‘Ian Stone has one of the sharpest comic minds in the country. I would read anything he’s written about anything. This book made me start listening to The Jam’Â Romesh Ranganathan
‘Full of wit, cheek and energy – not just for fans of The Jam, this is for fans of London, of youth, of life itself’Â Rory Bremner
‘This is a funny, fascinating, absorbing, surprising and readable book with the added bonus of Phill Jupitus’s delicious cartoons . . . A book for anyone who is now middle-aged and looking back joyfully at their youth’Â Jo Brand
‘I really liked this book. I’d forgotten how shit it was in the seventies’ Paul Weller
Ian Stone grew up in a Jewish, working-class house in north London in the mid-1970s. Everywhere around him, adults were behaving badly. His parents’ relationship was in freefall so he tried not to spend too much time at home. But outside, there was industrial unrest, football violence, racism and police brutality. As for the music, it was all ‘Save All Your Grandma’s Kisses for My Love Sweet Jesus’. It made him feel physically sick. Then The Jam appeared.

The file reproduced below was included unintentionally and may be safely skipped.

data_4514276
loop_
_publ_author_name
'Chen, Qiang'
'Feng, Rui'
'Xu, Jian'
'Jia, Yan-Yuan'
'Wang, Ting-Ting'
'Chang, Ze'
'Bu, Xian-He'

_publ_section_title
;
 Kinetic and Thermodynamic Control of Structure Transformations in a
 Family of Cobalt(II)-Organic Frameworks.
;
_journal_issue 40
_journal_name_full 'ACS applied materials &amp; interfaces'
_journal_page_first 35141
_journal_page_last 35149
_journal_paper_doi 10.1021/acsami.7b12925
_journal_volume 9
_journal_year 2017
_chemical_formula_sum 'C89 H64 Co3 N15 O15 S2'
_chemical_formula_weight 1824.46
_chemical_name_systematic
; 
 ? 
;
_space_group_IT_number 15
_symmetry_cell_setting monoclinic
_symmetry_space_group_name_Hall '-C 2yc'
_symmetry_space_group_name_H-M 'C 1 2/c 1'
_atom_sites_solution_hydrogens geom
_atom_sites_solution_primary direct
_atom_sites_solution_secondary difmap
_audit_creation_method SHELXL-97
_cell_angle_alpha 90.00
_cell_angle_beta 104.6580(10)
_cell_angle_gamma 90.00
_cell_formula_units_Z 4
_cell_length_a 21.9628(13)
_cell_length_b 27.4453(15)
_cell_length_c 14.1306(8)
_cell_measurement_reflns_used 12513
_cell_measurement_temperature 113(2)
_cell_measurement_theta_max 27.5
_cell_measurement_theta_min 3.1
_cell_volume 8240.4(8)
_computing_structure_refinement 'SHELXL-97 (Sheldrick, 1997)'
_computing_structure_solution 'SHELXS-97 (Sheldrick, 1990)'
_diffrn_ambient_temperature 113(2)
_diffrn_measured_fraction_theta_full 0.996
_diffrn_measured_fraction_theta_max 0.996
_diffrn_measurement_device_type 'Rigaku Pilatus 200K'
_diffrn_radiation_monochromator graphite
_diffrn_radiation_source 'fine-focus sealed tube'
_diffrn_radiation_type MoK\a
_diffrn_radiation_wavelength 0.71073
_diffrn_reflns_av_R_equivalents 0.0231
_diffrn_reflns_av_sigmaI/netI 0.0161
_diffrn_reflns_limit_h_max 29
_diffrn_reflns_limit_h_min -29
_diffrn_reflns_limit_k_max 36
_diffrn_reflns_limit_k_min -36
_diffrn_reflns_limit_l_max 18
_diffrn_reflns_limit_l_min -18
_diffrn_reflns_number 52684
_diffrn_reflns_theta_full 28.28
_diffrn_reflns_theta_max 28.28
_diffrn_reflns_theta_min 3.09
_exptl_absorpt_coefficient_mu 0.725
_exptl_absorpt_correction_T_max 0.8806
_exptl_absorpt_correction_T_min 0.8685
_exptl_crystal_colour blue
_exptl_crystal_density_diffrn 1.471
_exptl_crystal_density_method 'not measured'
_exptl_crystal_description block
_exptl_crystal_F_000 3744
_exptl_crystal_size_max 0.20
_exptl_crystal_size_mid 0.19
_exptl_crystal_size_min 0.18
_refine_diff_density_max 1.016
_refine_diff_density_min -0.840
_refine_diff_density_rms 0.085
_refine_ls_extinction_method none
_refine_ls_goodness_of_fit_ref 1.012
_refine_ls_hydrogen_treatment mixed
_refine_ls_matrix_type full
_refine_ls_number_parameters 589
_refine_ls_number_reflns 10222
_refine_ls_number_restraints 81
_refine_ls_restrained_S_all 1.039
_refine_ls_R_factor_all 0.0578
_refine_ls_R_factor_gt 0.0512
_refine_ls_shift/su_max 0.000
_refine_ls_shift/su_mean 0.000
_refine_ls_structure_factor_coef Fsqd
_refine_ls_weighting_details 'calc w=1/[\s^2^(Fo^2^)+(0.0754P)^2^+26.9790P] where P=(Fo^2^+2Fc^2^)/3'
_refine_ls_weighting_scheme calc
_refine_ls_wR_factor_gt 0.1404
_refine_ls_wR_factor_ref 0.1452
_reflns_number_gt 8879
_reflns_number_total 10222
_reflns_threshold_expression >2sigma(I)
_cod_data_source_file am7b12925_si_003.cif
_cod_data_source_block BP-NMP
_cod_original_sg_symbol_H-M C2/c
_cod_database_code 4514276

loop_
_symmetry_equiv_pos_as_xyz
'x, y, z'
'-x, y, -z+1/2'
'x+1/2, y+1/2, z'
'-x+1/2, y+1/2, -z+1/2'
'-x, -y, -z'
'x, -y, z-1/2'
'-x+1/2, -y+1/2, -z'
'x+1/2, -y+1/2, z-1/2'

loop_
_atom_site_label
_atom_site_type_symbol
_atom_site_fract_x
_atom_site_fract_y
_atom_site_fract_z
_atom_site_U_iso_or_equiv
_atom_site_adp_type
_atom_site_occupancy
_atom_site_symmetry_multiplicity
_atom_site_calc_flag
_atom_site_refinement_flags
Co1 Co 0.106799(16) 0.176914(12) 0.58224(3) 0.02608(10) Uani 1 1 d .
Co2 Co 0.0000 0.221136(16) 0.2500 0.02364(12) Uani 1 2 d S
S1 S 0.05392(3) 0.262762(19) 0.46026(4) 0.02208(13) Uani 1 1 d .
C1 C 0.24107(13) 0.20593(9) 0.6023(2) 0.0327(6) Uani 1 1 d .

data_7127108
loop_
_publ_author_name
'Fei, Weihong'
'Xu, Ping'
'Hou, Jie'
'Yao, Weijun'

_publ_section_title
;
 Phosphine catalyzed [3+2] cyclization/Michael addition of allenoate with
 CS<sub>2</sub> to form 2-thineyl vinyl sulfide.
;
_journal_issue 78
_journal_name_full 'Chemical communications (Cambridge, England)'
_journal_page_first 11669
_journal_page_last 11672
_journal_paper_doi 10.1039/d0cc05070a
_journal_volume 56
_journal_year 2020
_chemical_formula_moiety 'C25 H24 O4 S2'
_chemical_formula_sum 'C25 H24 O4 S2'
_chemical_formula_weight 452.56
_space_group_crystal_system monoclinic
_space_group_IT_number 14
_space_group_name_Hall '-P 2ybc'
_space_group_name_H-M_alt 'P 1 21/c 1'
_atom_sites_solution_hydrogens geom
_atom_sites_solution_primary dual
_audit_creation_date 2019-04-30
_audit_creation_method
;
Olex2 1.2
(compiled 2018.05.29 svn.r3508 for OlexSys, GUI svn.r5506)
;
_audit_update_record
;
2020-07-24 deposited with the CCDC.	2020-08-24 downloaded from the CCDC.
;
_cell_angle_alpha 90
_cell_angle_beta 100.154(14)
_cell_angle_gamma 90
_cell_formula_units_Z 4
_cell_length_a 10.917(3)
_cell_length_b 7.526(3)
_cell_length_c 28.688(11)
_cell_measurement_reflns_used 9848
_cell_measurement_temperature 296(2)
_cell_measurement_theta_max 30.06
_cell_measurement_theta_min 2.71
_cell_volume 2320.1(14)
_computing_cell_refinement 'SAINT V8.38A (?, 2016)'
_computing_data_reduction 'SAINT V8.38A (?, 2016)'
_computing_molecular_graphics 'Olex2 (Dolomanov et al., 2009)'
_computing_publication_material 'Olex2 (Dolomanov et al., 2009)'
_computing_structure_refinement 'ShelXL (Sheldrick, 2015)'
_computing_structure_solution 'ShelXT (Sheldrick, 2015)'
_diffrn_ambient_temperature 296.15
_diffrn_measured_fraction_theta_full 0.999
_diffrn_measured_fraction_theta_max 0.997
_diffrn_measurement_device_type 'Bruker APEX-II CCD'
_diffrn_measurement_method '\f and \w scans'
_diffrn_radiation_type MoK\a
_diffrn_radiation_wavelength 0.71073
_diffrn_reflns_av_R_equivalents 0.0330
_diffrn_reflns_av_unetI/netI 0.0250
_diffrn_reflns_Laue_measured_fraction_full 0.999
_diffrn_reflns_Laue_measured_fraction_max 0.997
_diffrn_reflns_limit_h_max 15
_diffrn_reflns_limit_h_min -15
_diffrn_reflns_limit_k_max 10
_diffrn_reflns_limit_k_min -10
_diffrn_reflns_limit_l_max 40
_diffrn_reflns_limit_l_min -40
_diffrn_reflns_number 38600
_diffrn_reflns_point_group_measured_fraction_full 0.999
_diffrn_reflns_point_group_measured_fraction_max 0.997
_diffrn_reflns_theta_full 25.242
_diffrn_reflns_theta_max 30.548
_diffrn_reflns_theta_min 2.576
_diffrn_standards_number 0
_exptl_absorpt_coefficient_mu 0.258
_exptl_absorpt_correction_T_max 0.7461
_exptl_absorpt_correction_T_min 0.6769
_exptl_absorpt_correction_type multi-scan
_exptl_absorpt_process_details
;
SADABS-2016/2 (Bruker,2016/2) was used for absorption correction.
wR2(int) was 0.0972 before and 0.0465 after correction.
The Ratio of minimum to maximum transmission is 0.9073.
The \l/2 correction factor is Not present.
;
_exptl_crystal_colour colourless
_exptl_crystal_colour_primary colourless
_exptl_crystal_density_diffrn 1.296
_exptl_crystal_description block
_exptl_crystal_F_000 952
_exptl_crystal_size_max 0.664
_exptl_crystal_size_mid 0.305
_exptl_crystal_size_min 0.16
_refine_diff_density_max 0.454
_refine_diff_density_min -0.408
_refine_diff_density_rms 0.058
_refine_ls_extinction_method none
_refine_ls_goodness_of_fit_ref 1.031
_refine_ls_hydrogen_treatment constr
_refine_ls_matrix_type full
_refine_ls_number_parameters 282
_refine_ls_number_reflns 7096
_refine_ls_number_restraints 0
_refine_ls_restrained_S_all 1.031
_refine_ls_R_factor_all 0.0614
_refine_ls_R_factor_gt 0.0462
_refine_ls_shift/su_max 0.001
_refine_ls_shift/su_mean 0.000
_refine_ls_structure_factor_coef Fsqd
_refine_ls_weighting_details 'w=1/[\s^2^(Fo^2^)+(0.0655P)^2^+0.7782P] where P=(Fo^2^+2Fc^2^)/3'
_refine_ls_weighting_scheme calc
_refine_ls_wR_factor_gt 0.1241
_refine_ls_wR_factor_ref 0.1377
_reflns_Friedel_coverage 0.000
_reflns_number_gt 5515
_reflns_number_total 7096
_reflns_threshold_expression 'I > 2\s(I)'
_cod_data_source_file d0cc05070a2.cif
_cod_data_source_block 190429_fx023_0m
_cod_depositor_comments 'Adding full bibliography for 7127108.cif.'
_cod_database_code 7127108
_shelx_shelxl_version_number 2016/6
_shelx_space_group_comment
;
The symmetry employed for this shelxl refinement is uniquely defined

This is Ian’s story of that time. Of weekend jobs so that he could go to gigs. Of bunking into the Hammersmith Odeon and ending up on the roof. Of going to see The Jam in Paris and somehow finding himself being interviewed for Melody Maker. Of attempting to keep out of the way of skinheads and trying (and failing) to work out how to talk to girls. And of devastation when in 1982 Paul Weller announced that the band were splitting up.
There will never be another band like The Jam. For those who went on that journey with them, the love ran deep. And still does. They helped Ian and thousands like him to grow up – to be someone.